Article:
In North Carolina, when you die, real property passes to your heirs automatically unless you have contrary instructions in your will. A lot of North Carolinians pass away without a will, and their real property just naturally passes to their spouse or to their children. There is nothing improper about this transfer. However, for purposes of selling the property later or getting a mortgage on the property, most sellers and lenders want the property to go through probate first. To explain the reason why, a few basics of probate administration should be explained first.
Unfortunately, when you die, your debts do not die with you! Your creditors can recover monies owed to them from your estate assets. Guess what type of asset is the largest and most valuable? You guessed it! Real estate. In some instances, real property has to be sold in order to pay the deceased’s creditors. The remaining assets are then divvied up to the deceased’s beneficiaries. After notice is given to creditors of the deceased’s passing, the creditors only have 90 days to make a claim. If they miss the 90-day window, they cannot collect (with few exceptions).
When an estate is not probated, creditors are bypassed. They do not have an opportunity to collect monies owed to them through the sale of real property. This is somewhat of a hanging cloud over the title to the property because creditors have the right to do so at any point. Where notice of estate administration has not been given, the 90-day clock has not started. In fact, a creditor has the ability to come forward and qualify as personal representative of the deceased’s estate to ensure they get paid! A mortgage lender or buyer of real property does not want to buy the real estate if there is a chance that a creditor could come along later and force the sell of the property to satisfy the deceased’s debts.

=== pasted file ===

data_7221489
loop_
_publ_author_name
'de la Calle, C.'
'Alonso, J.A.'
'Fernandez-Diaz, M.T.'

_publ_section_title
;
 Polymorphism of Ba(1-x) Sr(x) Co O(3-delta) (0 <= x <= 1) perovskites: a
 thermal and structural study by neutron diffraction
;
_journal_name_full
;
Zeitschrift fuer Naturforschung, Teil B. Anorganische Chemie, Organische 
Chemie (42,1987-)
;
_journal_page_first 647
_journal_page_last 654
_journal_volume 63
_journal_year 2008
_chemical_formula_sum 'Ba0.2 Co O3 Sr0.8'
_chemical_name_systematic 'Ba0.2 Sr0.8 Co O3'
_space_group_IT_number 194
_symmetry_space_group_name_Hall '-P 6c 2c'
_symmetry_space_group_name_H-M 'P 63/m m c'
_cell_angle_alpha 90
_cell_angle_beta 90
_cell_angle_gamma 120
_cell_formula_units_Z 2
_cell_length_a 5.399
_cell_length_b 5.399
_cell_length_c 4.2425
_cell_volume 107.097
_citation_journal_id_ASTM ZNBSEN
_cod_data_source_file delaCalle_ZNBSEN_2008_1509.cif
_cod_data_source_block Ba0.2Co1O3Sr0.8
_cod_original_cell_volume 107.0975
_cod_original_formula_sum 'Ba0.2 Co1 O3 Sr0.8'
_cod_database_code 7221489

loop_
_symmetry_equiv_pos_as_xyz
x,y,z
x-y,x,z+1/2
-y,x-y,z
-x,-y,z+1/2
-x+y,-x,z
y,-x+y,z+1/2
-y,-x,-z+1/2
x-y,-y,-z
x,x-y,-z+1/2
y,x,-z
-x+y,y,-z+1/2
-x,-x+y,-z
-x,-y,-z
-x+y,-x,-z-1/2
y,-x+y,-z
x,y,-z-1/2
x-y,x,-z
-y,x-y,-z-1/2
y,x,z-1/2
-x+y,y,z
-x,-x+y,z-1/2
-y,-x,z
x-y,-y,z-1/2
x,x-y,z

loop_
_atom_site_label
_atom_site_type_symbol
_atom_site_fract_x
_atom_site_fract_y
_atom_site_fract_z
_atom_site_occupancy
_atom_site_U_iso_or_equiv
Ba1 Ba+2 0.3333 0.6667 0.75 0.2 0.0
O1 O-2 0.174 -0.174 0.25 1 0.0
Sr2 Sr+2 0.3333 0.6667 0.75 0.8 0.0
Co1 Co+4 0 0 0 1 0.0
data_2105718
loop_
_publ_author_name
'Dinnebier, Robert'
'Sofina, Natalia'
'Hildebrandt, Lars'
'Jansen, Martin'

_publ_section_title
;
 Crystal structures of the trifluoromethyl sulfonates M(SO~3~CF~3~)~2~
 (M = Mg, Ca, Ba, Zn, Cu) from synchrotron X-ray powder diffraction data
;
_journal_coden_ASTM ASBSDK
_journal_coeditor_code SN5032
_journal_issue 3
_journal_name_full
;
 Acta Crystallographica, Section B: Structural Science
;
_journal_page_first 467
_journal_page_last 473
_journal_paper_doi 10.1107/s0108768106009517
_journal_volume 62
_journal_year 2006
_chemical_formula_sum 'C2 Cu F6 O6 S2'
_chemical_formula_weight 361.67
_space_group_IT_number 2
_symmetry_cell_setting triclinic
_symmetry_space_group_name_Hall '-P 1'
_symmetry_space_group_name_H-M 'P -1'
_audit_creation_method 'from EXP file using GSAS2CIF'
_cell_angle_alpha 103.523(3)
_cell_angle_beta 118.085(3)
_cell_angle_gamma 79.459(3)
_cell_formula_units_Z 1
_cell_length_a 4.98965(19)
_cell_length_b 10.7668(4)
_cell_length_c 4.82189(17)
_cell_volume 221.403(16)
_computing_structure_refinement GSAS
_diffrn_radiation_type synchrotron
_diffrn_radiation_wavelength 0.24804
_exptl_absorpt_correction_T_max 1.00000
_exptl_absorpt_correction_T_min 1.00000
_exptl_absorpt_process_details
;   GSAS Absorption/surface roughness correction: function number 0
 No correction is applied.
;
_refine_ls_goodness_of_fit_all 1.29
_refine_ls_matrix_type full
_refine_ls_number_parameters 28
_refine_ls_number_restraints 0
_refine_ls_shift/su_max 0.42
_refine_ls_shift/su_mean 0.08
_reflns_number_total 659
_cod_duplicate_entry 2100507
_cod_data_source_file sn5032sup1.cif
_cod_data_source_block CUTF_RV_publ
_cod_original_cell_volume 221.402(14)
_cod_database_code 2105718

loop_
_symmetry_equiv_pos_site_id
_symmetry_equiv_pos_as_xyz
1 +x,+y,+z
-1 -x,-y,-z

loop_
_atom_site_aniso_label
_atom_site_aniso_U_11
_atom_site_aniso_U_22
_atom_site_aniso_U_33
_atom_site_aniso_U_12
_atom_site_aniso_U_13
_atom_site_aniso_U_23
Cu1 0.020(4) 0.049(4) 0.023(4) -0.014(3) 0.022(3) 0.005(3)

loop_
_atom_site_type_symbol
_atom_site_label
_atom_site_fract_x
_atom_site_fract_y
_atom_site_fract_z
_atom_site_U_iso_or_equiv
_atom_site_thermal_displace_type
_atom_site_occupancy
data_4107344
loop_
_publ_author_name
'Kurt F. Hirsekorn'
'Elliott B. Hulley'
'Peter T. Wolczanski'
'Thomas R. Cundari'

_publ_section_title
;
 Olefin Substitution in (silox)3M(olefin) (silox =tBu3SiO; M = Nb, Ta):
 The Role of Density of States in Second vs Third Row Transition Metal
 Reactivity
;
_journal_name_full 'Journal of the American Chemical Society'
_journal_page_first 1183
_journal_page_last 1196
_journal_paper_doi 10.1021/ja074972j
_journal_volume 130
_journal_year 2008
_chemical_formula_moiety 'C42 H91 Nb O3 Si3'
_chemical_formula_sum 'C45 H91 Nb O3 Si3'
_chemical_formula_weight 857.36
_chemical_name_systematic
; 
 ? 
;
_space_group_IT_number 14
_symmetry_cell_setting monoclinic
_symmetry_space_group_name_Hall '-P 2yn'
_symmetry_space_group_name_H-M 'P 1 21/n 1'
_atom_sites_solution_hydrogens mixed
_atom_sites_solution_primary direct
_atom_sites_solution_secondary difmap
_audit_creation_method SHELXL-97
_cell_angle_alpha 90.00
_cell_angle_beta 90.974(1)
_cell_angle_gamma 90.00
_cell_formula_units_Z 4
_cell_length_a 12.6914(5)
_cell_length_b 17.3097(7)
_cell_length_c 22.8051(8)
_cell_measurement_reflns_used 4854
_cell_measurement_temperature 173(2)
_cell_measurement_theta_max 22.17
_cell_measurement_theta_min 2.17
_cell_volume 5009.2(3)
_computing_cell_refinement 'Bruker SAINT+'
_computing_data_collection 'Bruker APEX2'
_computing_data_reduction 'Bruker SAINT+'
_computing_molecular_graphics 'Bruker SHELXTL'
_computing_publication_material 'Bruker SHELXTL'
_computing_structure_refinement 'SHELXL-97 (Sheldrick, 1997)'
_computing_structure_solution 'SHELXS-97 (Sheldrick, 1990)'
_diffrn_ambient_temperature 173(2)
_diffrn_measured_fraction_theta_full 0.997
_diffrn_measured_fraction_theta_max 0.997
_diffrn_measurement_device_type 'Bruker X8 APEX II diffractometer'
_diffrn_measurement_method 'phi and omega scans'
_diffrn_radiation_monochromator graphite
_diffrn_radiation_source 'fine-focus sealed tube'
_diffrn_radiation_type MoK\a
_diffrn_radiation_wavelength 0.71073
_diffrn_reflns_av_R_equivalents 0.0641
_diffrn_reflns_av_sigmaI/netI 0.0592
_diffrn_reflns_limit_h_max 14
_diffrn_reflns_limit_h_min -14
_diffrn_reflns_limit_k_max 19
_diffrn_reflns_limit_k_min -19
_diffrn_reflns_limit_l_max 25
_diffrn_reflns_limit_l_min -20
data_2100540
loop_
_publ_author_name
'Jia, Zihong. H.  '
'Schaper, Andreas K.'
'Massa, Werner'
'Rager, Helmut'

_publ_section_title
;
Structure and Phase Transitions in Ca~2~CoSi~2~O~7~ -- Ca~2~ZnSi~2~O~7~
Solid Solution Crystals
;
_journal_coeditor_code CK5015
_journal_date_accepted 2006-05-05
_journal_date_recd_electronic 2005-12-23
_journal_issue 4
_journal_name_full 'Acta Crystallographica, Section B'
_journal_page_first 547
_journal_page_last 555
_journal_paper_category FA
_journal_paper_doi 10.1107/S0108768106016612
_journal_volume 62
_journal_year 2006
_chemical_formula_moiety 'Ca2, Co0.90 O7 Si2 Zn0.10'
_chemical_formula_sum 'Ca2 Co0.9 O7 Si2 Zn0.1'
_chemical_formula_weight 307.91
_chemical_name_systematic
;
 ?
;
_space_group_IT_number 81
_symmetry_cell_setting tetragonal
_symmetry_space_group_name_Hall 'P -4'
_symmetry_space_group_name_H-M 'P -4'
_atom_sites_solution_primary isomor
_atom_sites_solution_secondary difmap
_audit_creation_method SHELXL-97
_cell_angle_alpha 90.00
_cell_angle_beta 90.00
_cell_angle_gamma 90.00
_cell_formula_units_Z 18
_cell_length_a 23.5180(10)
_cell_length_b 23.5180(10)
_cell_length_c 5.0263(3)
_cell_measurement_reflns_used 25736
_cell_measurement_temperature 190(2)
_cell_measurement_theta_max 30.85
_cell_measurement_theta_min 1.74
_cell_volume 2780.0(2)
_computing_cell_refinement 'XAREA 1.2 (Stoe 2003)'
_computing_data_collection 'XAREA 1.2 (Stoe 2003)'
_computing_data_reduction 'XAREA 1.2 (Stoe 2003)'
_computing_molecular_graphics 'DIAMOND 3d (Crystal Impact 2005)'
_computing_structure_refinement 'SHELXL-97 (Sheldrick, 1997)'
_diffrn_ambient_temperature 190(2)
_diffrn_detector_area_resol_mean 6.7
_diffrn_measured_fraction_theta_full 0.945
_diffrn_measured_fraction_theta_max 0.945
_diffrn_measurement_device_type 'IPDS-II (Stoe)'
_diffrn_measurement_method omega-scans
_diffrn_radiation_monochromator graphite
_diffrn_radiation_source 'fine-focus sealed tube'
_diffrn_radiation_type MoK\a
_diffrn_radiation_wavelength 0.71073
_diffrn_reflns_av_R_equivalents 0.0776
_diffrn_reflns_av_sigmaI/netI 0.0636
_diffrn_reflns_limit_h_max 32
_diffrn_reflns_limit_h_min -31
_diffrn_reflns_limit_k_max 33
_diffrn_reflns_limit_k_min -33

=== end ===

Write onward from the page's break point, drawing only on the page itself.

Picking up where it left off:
Also, probating the estate ensures that the new owners of the real property are correctly identified. How does the mortgage lender or buyer of the real property know that the person seeking the loan/seeking to sell the property is the true owner? Sure, they may have their father’s deed and death certificate, for example, but how do they know that the deceased father only had one kid? Maybe he had four, which means they own the property equally (each has a 25% interest in the real estate). One kid cannot sell or mortgage the property without the others agreeing, because only one kid owns only 25% of the property. Since property passes naturally at death, kids may inherit property and not even know it! This happens more often when there are grandchildren who inherit, or maybe someone who owns inherited property dies themselves without a will, and it passes outside of probate once again. A mortgage lender or seller wants to see a piece of paper identifying the deceased property owner’s heirs, and they get that through probate.
Thus, the long and short of it is, if real estate is involved, you should probate the estate. It may not be necessary now, but in a few years, when repairs need to be made on the property, or if you retire and want to downsize, you’ll end up having to probate the estate anyway. It is a lot easier to do upon the death of the decedent than years later.